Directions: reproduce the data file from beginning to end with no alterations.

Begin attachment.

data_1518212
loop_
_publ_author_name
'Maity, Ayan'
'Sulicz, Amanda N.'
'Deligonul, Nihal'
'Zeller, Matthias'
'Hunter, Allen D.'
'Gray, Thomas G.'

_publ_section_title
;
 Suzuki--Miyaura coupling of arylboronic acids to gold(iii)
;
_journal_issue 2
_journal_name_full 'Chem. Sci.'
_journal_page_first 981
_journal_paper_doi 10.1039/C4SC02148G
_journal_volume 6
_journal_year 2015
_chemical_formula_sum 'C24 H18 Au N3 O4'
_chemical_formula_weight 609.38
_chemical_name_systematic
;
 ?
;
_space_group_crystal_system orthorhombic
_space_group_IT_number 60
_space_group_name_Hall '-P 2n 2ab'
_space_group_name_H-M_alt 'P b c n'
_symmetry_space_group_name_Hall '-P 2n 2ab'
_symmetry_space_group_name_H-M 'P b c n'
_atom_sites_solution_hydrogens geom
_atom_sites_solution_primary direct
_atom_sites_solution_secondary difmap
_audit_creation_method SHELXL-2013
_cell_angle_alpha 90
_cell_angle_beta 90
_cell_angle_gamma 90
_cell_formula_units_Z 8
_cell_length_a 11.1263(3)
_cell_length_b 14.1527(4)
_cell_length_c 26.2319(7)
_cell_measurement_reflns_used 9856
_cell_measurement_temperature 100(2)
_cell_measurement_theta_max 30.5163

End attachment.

data_1518212
loop_
_publ_author_name
'Maity, Ayan'
'Sulicz, Amanda N.'
'Deligonul, Nihal'
'Zeller, Matthias'
'Hunter, Allen D.'
'Gray, Thomas G.'

_publ_section_title
;
 Suzuki--Miyaura coupling of arylboronic acids to gold(iii)
;
_journal_issue 2
_journal_name_full 'Chem. Sci.'
_journal_page_first 981
_journal_paper_doi 10.1039/C4SC02148G
_journal_volume 6
_journal_year 2015
_chemical_formula_sum 'C24 H18 Au N3 O4'
_chemical_formula_weight 609.38
_chemical_name_systematic
;
 ?
;
_space_group_crystal_system orthorhombic
_space_group_IT_number 60
_space_group_name_Hall '-P 2n 2ab'
_space_group_name_H-M_alt 'P b c n'
_symmetry_space_group_name_Hall '-P 2n 2ab'
_symmetry_space_group_name_H-M 'P b c n'
_atom_sites_solution_hydrogens geom
_atom_sites_solution_primary direct
_atom_sites_solution_secondary difmap
_audit_creation_method SHELXL-2013
_cell_angle_alpha 90
_cell_angle_beta 90
_cell_angle_gamma 90
_cell_formula_units_Z 8
_cell_length_a 11.1263(3)
_cell_length_b 14.1527(4)
_cell_length_c 26.2319(7)
_cell_measurement_reflns_used 9856
_cell_measurement_temperature 100(2)
_cell_measurement_theta_max 30.5163